This series of posts on the Essential Components of a Freshman Transition Program is based on ideas found in The Ninth Grade Opportunity: Transforming Schools from the Bottom Up by Scott Habeeb, Ray Moore, and Alan Seibert.
There are many different approaches that one can take to properly transition freshmen into the high school setting. Some schools are trying the academy approach
. Because freshman academies have some inherent weaknesses
many schools are going with the departmentalized approach
. Schools transition freshmen on 4x4 block schedules, A/B days, 7 period days, 6 period days, and hybrid schedules. Transitioning freshmen occurs in small schools and large schools, urban schools and rural schools, schools that are struggling and schools that find benchmarks like AYP easy to reach.
The key to successfully transitioning freshmen lies in several essential components. While these components might look different in different schools/communities/classrooms, they all should be present in order to meet the needs of 9th graders.
Each blog post in this series of will focus on a specific example of those essential components.
and Post 2
in this series both dealt with the topic of teaming teachers. Post 3
in this series dealt with the importance of Standardizing Expectations. Post 4
dealt with using your standardized expectations to enhance your Classroom Leadership. This post will focus on how a team of teachers can use "The Power of Four" discussed in the Standardizing Expectations post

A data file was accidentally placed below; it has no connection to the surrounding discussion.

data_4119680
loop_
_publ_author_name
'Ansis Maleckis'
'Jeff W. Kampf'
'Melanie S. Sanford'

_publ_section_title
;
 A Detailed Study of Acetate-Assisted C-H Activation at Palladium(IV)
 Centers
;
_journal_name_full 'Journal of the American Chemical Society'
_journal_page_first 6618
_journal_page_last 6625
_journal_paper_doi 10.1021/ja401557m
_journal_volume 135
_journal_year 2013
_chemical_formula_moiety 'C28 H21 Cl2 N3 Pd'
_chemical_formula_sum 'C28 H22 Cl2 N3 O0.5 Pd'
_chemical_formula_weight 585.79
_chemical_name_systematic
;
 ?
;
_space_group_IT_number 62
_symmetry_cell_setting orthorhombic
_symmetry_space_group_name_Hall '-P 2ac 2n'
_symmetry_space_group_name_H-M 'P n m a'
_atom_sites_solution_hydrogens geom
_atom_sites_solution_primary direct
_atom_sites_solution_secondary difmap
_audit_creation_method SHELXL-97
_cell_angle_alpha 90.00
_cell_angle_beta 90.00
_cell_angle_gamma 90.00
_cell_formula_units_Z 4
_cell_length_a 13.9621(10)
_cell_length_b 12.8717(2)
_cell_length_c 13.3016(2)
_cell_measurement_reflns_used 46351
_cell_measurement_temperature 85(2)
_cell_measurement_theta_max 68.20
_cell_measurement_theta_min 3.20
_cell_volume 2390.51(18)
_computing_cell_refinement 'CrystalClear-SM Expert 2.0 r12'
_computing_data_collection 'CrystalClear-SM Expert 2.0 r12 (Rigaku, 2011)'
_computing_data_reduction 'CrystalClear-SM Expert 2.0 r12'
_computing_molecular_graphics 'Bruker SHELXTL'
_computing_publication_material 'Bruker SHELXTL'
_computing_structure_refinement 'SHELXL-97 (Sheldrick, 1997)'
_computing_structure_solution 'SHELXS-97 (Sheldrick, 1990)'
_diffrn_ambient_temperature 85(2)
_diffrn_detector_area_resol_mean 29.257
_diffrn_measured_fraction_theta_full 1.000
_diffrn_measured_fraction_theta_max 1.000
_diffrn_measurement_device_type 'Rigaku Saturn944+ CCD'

to help students develop organizational skills.
So, here's a question for you. Your answer will determine whether or not it's worth you reading any more of this. Do your freshmen have trouble with organizational skills? If your answer is "No" then please do me a favor. Please hire me to work at your school. You obviously live in Utopia, and I want to be there!
The answer to the question of freshmen having trouble with organizational skills is definitely a "Yes". While not all of them are unorganized, it sure seems like a lack of such skills really gets in the way of academic success. From losing things to taking unorganized notes to forgetting about homework assignments, a lack of organizational skills is the norm for 15 year-olds. Heck, it's the norm for a lot of adults I know!
So what can we do about it? We can sit around and complain about kids these days. We can talk about how back when we were kids we never lost anything, took great notes, and were super-organized. While conversations like that are common in many faculty lounges, they do nothing to solve a problem. The answer to the question of what we can do about it is that we can TEACH our students organizational skills and then require that they use them.
This is again where the Power of 4 - the power of a team - comes into play. Lots of teachers try to teach their students how to be organized, but if everyone is teaching their students different skills it almost has the opposite effect. How can students who have a hard time with organization to begin with possibly master 4-7 different organizational systems?
As you create your school's Freshman Transition Program, remember that organizational skills are an essential component. Develop ways to work together as a team to teach your students these skills, to require that they be used, and to then reward students for doing so. Here are a few ideas you might consider:
1. Cornell Note-Taking
- I'm partial to this system, but the bottom-line is that you can actually teach your students how to take useful notes.
2. Student Planners
- Teach your students to keep their lives organized with an agenda book/planner. I'm a fan of Premier Agendas
. They have great products and excellent professional development.
3. Team Notebook - Require your students to have one notebook for all teamed classes and then create a system for how they should set it up.
You can develop your own ways. The main point here is that you need to teach your students to be organized. Work together as a team and make this a priority. It's essential.